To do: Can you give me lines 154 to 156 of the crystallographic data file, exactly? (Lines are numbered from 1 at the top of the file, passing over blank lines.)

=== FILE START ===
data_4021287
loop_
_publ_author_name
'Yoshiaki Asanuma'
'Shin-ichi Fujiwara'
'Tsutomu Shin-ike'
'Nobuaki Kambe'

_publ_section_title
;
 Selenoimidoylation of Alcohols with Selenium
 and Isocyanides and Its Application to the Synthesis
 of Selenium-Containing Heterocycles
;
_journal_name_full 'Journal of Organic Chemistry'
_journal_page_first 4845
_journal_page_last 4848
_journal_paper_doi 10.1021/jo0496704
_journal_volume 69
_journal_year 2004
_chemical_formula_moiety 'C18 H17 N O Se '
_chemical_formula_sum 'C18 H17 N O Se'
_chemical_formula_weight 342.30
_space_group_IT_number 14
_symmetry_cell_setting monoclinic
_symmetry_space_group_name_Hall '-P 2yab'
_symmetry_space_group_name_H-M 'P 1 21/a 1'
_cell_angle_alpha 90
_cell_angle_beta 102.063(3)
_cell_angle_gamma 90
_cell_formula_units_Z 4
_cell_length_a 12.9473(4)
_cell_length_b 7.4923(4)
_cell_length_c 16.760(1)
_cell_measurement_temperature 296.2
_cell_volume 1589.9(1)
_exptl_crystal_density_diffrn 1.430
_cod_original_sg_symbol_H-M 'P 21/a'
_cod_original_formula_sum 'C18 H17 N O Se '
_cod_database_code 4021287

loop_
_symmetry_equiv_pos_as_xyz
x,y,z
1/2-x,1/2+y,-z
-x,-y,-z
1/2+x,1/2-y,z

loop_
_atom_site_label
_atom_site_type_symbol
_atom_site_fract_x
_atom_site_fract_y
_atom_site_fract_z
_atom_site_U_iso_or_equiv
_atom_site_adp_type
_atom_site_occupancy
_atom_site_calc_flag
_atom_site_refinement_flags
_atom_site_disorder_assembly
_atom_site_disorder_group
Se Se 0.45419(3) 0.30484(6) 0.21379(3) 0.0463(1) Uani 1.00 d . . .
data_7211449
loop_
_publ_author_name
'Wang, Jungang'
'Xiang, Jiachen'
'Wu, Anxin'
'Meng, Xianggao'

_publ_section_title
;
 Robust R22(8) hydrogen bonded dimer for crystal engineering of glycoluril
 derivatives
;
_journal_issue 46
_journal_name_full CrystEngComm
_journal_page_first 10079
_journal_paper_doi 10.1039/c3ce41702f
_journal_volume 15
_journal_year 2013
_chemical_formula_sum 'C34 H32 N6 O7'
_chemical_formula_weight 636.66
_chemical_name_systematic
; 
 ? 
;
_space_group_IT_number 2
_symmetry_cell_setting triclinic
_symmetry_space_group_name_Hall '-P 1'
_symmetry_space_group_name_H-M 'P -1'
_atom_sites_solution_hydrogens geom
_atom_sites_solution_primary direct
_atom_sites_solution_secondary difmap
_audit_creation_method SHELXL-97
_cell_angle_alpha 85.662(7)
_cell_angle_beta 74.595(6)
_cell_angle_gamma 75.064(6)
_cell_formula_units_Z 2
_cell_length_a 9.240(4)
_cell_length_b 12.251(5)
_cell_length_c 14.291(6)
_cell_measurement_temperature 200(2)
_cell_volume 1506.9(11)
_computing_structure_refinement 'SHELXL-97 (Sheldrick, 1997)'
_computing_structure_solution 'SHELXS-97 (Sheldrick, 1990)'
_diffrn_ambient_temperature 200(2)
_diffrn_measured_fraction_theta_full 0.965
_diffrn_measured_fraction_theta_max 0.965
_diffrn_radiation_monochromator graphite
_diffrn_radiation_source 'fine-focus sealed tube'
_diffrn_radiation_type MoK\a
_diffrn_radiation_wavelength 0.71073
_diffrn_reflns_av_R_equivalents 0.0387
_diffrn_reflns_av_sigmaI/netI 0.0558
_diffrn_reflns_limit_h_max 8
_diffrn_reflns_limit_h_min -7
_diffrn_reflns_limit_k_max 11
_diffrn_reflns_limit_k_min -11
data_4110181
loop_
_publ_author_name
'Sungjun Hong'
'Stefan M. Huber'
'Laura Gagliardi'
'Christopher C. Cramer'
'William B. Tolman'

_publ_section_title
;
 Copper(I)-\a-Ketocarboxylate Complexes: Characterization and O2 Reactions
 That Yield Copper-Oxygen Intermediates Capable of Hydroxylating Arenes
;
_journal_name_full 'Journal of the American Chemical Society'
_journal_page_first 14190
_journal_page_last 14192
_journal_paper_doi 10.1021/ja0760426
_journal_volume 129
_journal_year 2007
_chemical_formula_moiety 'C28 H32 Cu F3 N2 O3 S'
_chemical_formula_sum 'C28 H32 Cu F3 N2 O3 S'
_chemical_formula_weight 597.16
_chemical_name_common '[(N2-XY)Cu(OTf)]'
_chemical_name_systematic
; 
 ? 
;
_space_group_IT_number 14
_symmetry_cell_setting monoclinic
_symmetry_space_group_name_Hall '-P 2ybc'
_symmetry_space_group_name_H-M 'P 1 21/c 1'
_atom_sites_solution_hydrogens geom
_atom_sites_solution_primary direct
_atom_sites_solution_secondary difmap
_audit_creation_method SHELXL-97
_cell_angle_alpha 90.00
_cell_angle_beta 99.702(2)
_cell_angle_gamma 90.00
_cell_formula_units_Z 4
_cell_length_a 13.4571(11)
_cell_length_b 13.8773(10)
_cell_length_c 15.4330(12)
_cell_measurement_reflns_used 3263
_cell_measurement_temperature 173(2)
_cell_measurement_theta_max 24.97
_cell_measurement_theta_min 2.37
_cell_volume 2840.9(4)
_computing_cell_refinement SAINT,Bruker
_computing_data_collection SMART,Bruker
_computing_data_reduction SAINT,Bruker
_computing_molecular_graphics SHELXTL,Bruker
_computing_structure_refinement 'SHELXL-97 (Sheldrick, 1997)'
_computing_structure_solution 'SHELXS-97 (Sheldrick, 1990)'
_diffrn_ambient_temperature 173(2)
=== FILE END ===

_cell_formula_units_Z 4
_cell_length_a 13.4571(11)
_cell_length_b 13.8773(10)